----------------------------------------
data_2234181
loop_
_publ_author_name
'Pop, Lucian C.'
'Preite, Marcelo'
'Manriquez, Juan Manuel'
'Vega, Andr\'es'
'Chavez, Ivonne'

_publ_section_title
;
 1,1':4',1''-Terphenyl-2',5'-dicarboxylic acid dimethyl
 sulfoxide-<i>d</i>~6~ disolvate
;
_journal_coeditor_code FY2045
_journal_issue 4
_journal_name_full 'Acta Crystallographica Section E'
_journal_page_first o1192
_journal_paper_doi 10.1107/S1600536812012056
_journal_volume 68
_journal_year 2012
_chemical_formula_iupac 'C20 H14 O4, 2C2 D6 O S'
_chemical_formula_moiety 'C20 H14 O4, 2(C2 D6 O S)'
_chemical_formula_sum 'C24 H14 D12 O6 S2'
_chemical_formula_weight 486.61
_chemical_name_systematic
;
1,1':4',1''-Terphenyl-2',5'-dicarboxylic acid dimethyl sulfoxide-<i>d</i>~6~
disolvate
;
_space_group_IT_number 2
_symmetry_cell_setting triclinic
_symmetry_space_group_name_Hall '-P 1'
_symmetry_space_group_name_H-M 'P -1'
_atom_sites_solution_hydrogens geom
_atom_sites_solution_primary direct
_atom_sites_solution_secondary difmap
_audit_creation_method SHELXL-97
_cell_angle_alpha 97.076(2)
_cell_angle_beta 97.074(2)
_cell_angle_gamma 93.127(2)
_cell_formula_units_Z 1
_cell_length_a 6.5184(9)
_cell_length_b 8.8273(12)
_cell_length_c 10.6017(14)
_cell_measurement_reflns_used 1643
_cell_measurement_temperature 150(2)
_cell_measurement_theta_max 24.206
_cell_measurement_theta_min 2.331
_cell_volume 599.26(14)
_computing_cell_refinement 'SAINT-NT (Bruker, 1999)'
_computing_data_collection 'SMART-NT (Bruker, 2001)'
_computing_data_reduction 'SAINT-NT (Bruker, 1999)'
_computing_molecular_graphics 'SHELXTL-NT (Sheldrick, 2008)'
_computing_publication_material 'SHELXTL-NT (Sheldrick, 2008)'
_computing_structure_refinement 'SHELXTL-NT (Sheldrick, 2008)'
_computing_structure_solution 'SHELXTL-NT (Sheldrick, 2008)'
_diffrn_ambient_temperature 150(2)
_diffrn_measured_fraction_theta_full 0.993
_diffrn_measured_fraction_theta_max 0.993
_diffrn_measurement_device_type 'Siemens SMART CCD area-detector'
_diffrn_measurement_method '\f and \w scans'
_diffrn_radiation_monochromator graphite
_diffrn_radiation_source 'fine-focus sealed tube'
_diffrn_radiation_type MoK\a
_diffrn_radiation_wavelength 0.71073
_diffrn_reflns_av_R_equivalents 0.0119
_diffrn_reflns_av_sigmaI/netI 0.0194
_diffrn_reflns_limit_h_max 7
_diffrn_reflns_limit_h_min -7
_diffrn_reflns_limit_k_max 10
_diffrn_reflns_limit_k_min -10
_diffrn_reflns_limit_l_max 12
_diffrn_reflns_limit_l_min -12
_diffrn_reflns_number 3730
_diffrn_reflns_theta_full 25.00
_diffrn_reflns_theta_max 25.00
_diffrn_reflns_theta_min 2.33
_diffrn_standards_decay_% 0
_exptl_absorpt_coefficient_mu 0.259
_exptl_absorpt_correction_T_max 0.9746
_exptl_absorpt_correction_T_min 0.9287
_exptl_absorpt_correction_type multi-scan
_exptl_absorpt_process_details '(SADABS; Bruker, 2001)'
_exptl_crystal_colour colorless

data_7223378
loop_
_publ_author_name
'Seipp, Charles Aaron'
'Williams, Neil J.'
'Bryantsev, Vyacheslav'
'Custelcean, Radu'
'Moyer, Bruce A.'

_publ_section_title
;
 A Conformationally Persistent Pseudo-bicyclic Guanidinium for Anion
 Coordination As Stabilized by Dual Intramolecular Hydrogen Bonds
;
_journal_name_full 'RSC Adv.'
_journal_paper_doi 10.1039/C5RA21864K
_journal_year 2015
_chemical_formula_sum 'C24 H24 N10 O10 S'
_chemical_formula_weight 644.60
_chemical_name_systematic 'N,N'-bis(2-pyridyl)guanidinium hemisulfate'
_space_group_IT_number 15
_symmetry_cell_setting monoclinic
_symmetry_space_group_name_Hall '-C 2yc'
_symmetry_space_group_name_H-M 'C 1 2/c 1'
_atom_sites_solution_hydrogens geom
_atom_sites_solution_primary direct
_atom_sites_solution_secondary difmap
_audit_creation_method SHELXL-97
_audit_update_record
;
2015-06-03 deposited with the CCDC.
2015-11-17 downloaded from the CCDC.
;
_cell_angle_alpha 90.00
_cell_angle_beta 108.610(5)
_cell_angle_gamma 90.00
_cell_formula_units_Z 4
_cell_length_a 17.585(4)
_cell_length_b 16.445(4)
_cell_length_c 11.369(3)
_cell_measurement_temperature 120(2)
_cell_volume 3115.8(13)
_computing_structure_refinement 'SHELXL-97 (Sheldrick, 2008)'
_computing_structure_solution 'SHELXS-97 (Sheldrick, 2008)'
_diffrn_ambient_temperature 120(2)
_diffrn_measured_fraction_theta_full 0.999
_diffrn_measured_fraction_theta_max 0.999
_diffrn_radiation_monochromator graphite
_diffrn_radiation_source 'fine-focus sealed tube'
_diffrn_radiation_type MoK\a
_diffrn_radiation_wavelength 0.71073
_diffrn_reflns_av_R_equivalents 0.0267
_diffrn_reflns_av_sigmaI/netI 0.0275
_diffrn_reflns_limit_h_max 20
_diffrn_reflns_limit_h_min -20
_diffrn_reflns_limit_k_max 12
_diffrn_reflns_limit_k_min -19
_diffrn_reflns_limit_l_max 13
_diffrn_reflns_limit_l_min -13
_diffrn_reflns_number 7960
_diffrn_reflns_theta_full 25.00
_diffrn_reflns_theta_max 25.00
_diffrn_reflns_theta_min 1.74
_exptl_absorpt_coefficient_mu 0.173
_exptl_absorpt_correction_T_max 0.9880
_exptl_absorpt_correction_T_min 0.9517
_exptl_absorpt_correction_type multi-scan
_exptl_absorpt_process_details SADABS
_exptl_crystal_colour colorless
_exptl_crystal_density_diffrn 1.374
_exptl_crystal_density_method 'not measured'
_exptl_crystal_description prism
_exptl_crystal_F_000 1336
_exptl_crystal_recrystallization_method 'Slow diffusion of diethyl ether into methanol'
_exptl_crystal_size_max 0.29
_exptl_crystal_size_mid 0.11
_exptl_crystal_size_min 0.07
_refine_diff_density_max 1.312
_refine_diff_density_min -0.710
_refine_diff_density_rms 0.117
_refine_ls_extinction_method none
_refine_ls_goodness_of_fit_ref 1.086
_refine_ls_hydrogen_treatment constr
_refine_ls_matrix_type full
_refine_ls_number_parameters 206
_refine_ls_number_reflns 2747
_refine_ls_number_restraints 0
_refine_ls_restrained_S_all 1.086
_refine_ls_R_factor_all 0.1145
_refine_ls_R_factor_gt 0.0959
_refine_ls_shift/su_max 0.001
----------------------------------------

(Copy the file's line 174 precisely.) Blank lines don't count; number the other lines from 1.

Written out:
_refine_ls_shift/su_max 0.001